We noted in our previous post that the OPC would no doubt be watching to see whether and how industry self-regulation meets its expectations under PIPEDA and its OBA guidelines.  We also noted, however, that the self-regulatory solution was not designed to cover all OBA activities.  For example, certain types of activities are expressly excluded from the Ad Choices program, such as “online advertising of entities within a web site they own or control” and “contextual advertising”, including ads based on the content of a web page being visited, a consumer’s current visit to a web page, and a search query.

Ongoing OPC Guidelines, Investigations and “Sweeps”

The OPC is not staying on the sidelines – it continues to take a keen interest in OBA and online consent more broadly.  For example, in January 2014, the OPC found that Google ads triggered by web surfing on health sites violated privacy rights.  As a result, Google committed to several measures, including closer monitoring of potential violations by advertisers.  In May 2014, the federal, British Columbia and Alberta Privacy Commissioners issued new guidelines for online consent, calling for transparent and dynamic privacy notices, and greater protections for personal information belonging to children and youth.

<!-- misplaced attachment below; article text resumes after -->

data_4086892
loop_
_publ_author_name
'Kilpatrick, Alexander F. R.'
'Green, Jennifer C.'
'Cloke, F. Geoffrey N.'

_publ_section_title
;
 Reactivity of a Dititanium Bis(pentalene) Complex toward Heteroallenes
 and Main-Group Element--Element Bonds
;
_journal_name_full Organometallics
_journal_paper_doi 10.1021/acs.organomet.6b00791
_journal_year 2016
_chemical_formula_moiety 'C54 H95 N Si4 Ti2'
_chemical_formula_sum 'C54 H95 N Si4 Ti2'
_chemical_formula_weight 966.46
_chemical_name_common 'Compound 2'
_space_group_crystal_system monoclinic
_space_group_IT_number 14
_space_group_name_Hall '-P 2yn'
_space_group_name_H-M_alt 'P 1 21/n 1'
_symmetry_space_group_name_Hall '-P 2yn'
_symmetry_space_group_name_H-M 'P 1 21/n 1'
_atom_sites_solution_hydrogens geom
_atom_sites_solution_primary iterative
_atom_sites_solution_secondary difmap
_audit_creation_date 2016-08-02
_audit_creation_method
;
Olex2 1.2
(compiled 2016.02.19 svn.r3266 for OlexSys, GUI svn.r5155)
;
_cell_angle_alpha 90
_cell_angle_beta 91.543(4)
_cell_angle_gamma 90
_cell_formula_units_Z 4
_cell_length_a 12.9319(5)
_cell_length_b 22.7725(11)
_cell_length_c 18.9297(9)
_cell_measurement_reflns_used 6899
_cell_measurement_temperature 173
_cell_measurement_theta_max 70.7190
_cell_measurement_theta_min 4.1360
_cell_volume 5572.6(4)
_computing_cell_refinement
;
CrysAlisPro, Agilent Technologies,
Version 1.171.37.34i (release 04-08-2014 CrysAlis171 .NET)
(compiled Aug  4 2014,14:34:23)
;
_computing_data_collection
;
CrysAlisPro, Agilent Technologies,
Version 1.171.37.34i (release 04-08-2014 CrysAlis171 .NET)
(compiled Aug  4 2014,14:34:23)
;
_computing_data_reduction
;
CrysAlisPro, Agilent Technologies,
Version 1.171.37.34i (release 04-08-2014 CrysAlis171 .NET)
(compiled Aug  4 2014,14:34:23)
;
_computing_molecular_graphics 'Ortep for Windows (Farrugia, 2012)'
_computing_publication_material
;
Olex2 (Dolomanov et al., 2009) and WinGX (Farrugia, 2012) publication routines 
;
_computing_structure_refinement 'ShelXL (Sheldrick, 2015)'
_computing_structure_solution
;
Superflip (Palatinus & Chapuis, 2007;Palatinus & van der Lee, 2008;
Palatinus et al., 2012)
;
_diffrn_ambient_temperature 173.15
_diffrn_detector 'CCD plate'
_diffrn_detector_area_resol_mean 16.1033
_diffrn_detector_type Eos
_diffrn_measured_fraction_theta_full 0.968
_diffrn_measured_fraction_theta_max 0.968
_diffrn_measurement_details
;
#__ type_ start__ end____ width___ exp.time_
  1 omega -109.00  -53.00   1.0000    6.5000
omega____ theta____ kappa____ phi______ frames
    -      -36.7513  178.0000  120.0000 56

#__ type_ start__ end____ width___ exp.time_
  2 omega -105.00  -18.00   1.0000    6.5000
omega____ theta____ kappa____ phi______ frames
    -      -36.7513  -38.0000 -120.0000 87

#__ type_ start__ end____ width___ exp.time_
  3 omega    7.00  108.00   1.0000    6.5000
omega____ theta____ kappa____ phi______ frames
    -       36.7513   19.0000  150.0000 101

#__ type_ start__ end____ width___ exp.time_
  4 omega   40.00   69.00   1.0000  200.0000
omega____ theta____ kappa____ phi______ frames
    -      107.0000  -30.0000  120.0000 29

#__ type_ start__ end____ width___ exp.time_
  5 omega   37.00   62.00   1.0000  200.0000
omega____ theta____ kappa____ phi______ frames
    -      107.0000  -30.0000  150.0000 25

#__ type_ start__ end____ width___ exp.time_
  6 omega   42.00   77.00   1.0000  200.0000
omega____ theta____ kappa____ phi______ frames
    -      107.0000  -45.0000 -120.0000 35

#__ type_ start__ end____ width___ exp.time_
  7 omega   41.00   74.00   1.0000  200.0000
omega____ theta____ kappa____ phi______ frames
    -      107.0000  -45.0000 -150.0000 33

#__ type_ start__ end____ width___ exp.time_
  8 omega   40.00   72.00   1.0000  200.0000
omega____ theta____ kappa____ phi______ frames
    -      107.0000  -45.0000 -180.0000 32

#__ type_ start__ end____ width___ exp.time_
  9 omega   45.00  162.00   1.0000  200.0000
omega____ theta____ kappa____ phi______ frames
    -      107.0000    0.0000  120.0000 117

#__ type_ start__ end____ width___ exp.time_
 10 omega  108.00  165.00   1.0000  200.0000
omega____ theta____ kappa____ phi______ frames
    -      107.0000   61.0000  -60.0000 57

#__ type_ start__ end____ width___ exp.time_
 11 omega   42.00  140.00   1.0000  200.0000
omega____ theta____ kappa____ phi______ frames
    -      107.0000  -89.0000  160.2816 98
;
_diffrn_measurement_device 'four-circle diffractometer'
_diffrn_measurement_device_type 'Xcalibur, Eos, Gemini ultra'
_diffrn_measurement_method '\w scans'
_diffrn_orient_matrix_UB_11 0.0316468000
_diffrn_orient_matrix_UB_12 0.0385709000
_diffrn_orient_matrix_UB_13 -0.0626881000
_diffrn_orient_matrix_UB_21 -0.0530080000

In 2015, the OPC is investigating websites visited by Canadians for compliance with OBA requirements.

The OPC has in past years conducted investigation and enforcement “sweeps”.  In 2013, the OPC led and participated in the first annual Global Privacy Enforcement Network (GPEN) Internet Privacy Sweep.  The sweep targeted privacy policies, and the OPC published the initial results of its investigations under the headings “The Good, the Bad, and the Ugly“. In 2014, the OPC again participated in the GPEN Sweep, investigating the transparency of privacy practices for 151 mobile apps that were made in Canada or frequently downloaded by Canadians.  The Results of the 2014 Global Privacy Enforcement Network Sweep are an overall, anonymous mobile app “report card”, ranking transparency to users, ease of access/reading on the small screen, and whether privacy information is available before download.

An OPC “report card” on OBA is expected to be released sometime in the Spring.

 

In the news:  see the recent Globe & Mail article “Watchdog to study ‘privacy compliance’ among Canadian advertisers” 

 

Canadian Privacy Compliance: Time for your Online Checkup